“he came to the conclusion that the Tagore film would require more camera movement than any three of his feature films; that there would have to hundreds of opticals each worked out with mathematical exactitude.“ [6].
The result of all of Ray’s efforts was a moving and thoughtful evocation of an enlightened soul, the visual portrayal of which was graced by Ray’s own eloquent narration. 

The film opens with historical footage of the massive crowd that assembled in Calcutta for Tagore’s funeral in 1941.  Then it jumps back in time to cover the background of the wealthy and  prominent Tagore family, who were Bengali Brahmins and important social figures.  His grandfather Dwarkanath Tagore (1794–1846) and his father Debendranath Tagore (1817-1905) were both important cultural personages who participated in the 19th century Bengali Renaissance and were actively involved with the Brahmo Samaj (Brahmoism) movement, a progressive monotheistic Hindu reform movement.  Rabindranath Tagore was the youngest of Debendranath’s fourteen children, many of whom became prominent writers and musicians.  Indeed, one of his sisters, Swarnakumari Devi (1855–1932), became the first published Indian woman novelist.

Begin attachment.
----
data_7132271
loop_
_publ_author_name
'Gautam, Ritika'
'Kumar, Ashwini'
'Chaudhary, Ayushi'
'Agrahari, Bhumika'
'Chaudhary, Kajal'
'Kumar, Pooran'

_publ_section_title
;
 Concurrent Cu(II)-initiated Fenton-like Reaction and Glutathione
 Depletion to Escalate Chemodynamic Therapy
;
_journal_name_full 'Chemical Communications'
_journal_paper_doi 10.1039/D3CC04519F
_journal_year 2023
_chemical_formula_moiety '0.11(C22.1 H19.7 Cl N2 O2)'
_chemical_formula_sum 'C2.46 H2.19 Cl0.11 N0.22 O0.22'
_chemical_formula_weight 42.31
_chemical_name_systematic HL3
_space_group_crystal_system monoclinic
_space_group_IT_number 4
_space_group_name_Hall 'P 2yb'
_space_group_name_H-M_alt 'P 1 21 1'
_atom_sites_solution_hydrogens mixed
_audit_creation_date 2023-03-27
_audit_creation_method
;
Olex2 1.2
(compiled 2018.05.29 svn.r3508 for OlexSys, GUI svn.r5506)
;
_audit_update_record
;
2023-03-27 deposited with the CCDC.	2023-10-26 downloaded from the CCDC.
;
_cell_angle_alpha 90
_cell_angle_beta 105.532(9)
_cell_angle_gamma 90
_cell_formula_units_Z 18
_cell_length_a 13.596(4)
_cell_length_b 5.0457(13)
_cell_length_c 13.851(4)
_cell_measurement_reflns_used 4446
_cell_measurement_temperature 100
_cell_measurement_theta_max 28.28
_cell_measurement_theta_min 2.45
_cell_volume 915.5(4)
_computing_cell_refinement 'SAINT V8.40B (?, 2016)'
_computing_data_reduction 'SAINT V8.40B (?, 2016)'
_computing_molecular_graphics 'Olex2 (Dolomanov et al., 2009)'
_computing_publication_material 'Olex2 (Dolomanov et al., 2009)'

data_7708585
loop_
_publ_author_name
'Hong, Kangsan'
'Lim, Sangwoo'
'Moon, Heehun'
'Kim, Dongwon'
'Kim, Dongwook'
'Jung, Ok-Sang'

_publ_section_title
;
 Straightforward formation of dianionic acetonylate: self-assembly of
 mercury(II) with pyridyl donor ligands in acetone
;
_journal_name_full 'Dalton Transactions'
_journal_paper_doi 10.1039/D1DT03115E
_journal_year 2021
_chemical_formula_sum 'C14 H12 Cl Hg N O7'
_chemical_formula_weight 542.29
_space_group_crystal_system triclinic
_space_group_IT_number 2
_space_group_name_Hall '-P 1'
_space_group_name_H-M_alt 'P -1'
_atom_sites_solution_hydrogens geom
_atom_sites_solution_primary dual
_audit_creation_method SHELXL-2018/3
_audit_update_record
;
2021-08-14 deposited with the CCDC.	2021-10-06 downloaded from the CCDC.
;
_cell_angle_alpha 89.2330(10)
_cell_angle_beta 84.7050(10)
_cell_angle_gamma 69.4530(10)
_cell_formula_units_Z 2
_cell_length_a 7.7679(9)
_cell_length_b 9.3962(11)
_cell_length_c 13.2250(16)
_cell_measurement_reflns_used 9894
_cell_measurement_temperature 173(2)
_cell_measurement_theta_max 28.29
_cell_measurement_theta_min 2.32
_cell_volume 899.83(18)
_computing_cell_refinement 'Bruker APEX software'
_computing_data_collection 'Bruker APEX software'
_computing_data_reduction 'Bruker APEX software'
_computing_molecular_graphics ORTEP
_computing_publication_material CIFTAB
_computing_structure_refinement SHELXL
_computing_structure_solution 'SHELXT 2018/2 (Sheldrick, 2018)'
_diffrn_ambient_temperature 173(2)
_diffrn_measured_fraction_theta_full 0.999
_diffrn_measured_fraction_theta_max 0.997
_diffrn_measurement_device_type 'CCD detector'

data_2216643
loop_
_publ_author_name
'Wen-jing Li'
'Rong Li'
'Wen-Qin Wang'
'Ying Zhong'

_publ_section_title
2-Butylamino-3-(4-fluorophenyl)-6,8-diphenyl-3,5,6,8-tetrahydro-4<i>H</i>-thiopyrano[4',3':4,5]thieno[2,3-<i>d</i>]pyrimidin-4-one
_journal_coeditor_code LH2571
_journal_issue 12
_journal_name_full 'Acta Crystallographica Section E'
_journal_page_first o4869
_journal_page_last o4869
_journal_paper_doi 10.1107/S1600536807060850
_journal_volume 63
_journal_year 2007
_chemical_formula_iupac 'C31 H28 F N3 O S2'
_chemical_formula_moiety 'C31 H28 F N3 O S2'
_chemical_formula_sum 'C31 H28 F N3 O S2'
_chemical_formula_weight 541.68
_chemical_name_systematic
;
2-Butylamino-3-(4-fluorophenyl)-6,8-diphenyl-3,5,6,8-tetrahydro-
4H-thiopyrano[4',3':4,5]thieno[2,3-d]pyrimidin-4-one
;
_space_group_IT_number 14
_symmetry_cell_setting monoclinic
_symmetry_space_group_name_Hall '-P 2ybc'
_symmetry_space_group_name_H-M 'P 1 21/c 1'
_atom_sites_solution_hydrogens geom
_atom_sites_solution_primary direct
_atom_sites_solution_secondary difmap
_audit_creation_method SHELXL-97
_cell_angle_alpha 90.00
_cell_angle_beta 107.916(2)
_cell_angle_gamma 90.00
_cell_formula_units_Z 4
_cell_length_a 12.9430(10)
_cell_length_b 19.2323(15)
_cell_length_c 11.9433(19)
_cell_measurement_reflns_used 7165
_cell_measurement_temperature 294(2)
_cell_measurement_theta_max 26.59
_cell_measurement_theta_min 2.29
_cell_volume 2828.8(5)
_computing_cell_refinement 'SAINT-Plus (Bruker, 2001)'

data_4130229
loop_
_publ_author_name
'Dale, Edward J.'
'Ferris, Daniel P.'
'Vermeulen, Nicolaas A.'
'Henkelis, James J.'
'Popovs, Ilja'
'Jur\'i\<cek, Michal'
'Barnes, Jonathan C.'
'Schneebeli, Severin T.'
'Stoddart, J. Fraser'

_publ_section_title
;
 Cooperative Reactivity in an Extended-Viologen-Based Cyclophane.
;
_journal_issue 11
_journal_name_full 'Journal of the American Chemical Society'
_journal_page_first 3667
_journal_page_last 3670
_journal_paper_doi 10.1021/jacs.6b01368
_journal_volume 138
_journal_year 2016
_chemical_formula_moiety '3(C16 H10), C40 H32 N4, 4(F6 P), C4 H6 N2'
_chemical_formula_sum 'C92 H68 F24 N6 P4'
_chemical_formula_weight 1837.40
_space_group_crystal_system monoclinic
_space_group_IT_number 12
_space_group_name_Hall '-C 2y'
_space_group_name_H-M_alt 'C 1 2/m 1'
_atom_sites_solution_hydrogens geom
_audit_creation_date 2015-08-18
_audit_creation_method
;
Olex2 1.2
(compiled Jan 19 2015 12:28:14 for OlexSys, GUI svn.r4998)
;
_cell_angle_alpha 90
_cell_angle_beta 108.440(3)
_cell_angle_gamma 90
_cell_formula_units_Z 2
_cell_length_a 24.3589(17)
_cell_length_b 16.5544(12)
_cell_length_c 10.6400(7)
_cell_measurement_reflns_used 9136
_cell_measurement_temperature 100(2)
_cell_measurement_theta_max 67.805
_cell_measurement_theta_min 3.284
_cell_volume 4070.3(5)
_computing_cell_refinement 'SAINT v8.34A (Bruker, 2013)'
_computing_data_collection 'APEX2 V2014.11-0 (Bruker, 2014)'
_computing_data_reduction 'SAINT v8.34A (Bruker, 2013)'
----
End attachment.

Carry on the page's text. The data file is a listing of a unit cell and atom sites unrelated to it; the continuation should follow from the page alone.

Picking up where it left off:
Surrounded by older, highly intellectual, siblings, Rabindranath, known as “Rabi”, couldn’t tolerate formal classroom instruction, and was instead largely home-schooled within the Tagore household.   Soon, even as a teenager, Rabi was writing poetry and stage plays and was inspired to take up Brahmoism.   This section of the film showing Rabi’s upbringing and his rigorous absorption of Indian, Persian, and Western culture includes a number of dramatized depictions of Rabi’s family environment that is effectively suffused with moody Indian music on the soundtrack [7].